As Delaware State Fair nears end, new life begins

A baby calf was born at 12:20 p.m.

A baby calf was born at 12:20 p.m. (Delaware State News/Marc Clery)

HARRINGTON –– Twelve-year-old Sierra Jester first visited the Birthing Center at the Delaware State Fair two years ago and has since been fascinated by the miracle of life.

“I just wanted to keep coming back and learning more about it. So the past two years, I’ve actually helped out here,” she said.

Three calves were born on Saturday and Sierra helped with the birth of each, clearing the nose and throats of the newborns immediately after they emerged to ensure they could breathe.

A baby calf peers through bars after it was born at 12:20 p.m.

A baby calf peers through bars after it was born at 12:20 p.m.

“I know some people think it’s gross, but my dad is a paramedic and I’ve grown up around other farm animals, so I know all about it and it’s not something that bothers me,” she said.

The first cow to give birth on Saturday was Diamond, a four-year-old cow who had a particularly difficult labor.

After a nine-month gestation period, cows normally take about one to one and a half hours to deliver. But things were progressing slowly for Diamond so she had to be induced. After three hours, veterinarians performed a fetal extraction.

“A long labor doesn’t necessarily mean that something will go wrong, but the likelihood of something going wrong definitely increases,” said Bob Dyer, a veterinarian of 43 years. “We monitor how things are going and it’s really a judgment call, and three hours is a really long time and we knew we needed to get the calf out.”

Before the extraction, Dr. Dyer made sure the calf’s body was in the proper position for delivery and that the calf’s vitals were good.
Simple vitals to check are the color of the membrane which should be pink and the movement of the calf which should be minimal.

“If the membrane is purple or white or we feel the legs moving at all, that’s a definite sign of complication because the calf is struggling for one reason or another and it’s usually due to airway constriction, which is an emergency,” Dr. Dyer said.

The unborn calf, planned to be named Dexter, seemed to be doing well and was ready to come out. So vet techs reached into the birth canal to tie ropes around the unborn calf’s front legs to give the gentle tug he needed to get out.

Plenty of hands were on deck to make sure everything went smoothly. After Dexter was born, Sierra cleared his airway while he got a quick checkup to make sure he was healthy.

“The most amazing part is just having a healthy calf,” said Katie Mitchell, a vet tech of 13 years. “Usually when I assist with calf births, it’s because we were called to help with a complication or emergency. So when I assist a birth it isn’t always under the best circumstances.”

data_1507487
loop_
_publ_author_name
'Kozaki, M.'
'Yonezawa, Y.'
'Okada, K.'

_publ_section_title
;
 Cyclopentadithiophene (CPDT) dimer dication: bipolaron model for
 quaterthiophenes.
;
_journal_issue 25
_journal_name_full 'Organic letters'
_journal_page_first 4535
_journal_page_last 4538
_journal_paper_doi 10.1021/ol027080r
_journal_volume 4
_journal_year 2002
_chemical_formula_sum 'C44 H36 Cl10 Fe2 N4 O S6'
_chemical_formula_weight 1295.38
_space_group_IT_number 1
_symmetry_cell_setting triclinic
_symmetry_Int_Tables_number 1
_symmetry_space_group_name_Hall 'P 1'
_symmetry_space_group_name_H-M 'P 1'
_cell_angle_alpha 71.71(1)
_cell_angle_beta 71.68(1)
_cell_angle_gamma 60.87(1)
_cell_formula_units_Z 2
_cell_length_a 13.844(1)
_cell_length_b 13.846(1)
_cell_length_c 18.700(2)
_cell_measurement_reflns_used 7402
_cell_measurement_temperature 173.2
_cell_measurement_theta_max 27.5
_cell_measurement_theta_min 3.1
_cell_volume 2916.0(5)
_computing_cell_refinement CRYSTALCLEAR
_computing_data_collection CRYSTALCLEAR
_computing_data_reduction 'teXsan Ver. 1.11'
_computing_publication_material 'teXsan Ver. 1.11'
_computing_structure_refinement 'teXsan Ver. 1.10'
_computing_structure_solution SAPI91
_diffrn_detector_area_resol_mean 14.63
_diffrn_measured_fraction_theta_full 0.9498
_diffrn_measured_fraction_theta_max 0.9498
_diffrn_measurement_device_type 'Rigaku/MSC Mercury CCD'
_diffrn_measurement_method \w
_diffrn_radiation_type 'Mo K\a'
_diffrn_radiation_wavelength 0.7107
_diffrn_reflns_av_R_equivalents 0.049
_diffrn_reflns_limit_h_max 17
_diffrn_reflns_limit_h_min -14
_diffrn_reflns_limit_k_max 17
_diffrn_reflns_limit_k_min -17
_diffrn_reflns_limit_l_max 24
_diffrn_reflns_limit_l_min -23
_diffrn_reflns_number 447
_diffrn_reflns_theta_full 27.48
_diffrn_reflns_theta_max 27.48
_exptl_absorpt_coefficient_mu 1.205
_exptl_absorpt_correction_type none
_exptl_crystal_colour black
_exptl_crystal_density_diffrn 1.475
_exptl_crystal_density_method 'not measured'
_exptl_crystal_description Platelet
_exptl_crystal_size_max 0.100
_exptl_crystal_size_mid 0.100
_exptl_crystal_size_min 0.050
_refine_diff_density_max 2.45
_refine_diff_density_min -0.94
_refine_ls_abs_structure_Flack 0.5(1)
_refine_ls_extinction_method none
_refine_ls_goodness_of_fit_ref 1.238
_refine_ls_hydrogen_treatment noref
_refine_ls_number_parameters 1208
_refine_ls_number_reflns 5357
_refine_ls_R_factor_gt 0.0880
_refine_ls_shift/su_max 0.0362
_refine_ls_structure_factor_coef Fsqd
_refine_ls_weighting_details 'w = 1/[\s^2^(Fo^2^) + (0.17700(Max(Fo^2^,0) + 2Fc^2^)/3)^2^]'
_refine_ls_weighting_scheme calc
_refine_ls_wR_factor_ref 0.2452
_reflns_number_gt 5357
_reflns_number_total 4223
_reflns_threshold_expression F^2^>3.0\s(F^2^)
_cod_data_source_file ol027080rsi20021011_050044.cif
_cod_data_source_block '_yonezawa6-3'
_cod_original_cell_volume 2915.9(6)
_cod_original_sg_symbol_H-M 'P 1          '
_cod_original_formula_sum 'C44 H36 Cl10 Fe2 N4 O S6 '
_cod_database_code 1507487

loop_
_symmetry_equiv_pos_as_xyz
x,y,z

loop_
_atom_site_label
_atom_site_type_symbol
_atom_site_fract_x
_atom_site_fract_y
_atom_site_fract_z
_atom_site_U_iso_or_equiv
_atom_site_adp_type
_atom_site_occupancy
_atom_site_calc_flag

Veterinarian Matthew Weeman does a Q&A with spectators at the Birthing Center.

Veterinarian Matthew Weeman does a Q&A with spectators at the Birthing Center.

Ms. Mitchell has been working at the Birthing Center for seven years and sometimes forgets how amazing the process really is.

“We’re concerned with the animal’s well-being and sometimes I forget how special it is until I look up and see all the wide eyes watching,” she said.

She said one of her favorite parts is answering all the questions that onlookers have.

“For some people who come here, this is the first time they’ve been so close to farm animals. And for many more, this is the first time they’ve witnessed a birth. So there are always a lot of questions,” she said.

While she’s answering questions after a birth, the mother cow is already licking the calf and encouraging him to stand up.

“Cows are animals of prey and if they were in the wild and not on a farm, it would be a real danger to just lie on the ground. So it’s instinct for the mother to encourage the calf to get on its feet as soon as possible,” Ms. Mitchell said.

Calves are usually on their feet within 30 minutes of birth and walking or running within an hour.

Dexter was especially quick, struggling, but making it on his feet within 15 minutes of birth.

After the birth, Diamond will produce about 80 to 100 pounds of milk per day and will continue to produce a similar quantity for about 160 days before production tapers off. But Dexter will only benefit from Diamond’s milk for about two days.

Most female calves are raised to become dairy cows like their mothers. But males have one of three fates –– to be sold as veal, to be raised for beef or to be raised to breed.

Dr. Dyer estimated about 70 percent of male dairy cow offspring go on to become veal  (slaughtered between a few weeks, but no more than seven months of age). A much smaller percentage become beef (slaughtered at about two years of age) and an elite few with only the very best genetics go on to father more cows.

For mother cows like Diamond, after two days with her calf, it’s back to work producing milk for the farm. She will be impregnated within 60 days of the last birth. Although her milk production will slow down after about 160 days, she can produce milk for up to 300 days. But no matter the rate of her milk production, she will get a break from milking two months before her next due date to relieve her metabolism and prepare her body for birth.

Ms. Mitchell said dairy cows can produce up to seven calves beginning at two years of age –– usually one a year if there are no complications.
After helping with cows’ pregnancies and births, Sierra aspires to become a veterinarian so she can help animals of all kinds.

“I’ve always loved animals and I like that they all have different personalities,” she said. “But since I’m still kind of little, I can’t help too much with bigger animals that are mean or in a bad mood. When I’m older, I’ll be able to help all of them, though.”

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